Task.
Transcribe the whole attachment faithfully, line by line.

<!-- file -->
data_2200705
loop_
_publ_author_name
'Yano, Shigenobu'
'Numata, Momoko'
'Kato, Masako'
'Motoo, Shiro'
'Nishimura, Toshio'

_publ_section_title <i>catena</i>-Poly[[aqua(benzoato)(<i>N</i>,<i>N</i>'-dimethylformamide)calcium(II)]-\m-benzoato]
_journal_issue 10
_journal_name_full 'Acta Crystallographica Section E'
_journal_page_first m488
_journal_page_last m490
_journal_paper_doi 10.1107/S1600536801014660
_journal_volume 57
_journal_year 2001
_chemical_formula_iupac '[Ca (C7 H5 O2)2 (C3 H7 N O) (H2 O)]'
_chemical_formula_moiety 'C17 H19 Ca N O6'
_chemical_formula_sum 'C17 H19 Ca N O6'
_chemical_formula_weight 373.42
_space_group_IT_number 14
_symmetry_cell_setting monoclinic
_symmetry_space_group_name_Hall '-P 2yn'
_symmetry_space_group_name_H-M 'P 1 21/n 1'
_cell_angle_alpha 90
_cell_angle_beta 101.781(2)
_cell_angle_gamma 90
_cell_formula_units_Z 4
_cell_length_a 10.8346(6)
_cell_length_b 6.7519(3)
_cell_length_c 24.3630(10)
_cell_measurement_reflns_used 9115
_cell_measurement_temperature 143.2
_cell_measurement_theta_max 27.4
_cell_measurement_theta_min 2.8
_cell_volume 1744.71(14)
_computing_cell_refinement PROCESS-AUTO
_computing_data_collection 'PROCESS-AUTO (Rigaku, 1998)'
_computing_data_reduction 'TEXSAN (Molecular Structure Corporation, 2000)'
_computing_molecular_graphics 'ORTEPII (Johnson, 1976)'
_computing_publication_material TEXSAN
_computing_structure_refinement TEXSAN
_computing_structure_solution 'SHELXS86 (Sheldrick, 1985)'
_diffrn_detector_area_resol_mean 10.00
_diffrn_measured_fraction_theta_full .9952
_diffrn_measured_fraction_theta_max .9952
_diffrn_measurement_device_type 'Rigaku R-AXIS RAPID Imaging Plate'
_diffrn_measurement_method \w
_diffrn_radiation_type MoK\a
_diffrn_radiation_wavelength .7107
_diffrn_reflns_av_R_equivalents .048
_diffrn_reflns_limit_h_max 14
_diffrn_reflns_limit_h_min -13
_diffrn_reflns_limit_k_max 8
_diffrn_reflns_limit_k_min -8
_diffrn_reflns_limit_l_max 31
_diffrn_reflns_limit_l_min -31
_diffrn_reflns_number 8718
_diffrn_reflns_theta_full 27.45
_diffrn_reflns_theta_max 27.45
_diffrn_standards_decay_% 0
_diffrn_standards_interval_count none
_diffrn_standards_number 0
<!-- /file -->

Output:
data_2200705
loop_
_publ_author_name
'Yano, Shigenobu'
'Numata, Momoko'
'Kato, Masako'
'Motoo, Shiro'
'Nishimura, Toshio'

_publ_section_title <i>catena</i>-Poly[[aqua(benzoato)(<i>N</i>,<i>N</i>'-dimethylformamide)calcium(II)]-\m-benzoato]
_journal_issue 10
_journal_name_full 'Acta Crystallographica Section E'
_journal_page_first m488
_journal_page_last m490
_journal_paper_doi 10.1107/S1600536801014660
_journal_volume 57
_journal_year 2001
_chemical_formula_iupac '[Ca (C7 H5 O2)2 (C3 H7 N O) (H2 O)]'
_chemical_formula_moiety 'C17 H19 Ca N O6'
_chemical_formula_sum 'C17 H19 Ca N O6'
_chemical_formula_weight 373.42
_space_group_IT_number 14
_symmetry_cell_setting monoclinic
_symmetry_space_group_name_Hall '-P 2yn'
_symmetry_space_group_name_H-M 'P 1 21/n 1'
_cell_angle_alpha 90
_cell_angle_beta 101.781(2)
_cell_angle_gamma 90
_cell_formula_units_Z 4
_cell_length_a 10.8346(6)
_cell_length_b 6.7519(3)
_cell_length_c 24.3630(10)
_cell_measurement_reflns_used 9115
_cell_measurement_temperature 143.2
_cell_measurement_theta_max 27.4
_cell_measurement_theta_min 2.8
_cell_volume 1744.71(14)
_computing_cell_refinement PROCESS-AUTO
_computing_data_collection 'PROCESS-AUTO (Rigaku, 1998)'
_computing_data_reduction 'TEXSAN (Molecular Structure Corporation, 2000)'
_computing_molecular_graphics 'ORTEPII (Johnson, 1976)'
_computing_publication_material TEXSAN
_computing_structure_refinement TEXSAN
_computing_structure_solution 'SHELXS86 (Sheldrick, 1985)'
_diffrn_detector_area_resol_mean 10.00
_diffrn_measured_fraction_theta_full .9952
_diffrn_measured_fraction_theta_max .9952
_diffrn_measurement_device_type 'Rigaku R-AXIS RAPID Imaging Plate'
_diffrn_measurement_method \w
_diffrn_radiation_type MoK\a
_diffrn_radiation_wavelength .7107
_diffrn_reflns_av_R_equivalents .048
_diffrn_reflns_limit_h_max 14
_diffrn_reflns_limit_h_min -13
_diffrn_reflns_limit_k_max 8
_diffrn_reflns_limit_k_min -8
_diffrn_reflns_limit_l_max 31
_diffrn_reflns_limit_l_min -31
_diffrn_reflns_number 8718
_diffrn_reflns_theta_full 27.45
_diffrn_reflns_theta_max 27.45
_diffrn_standards_decay_% 0
_diffrn_standards_interval_count none
_diffrn_standards_number 0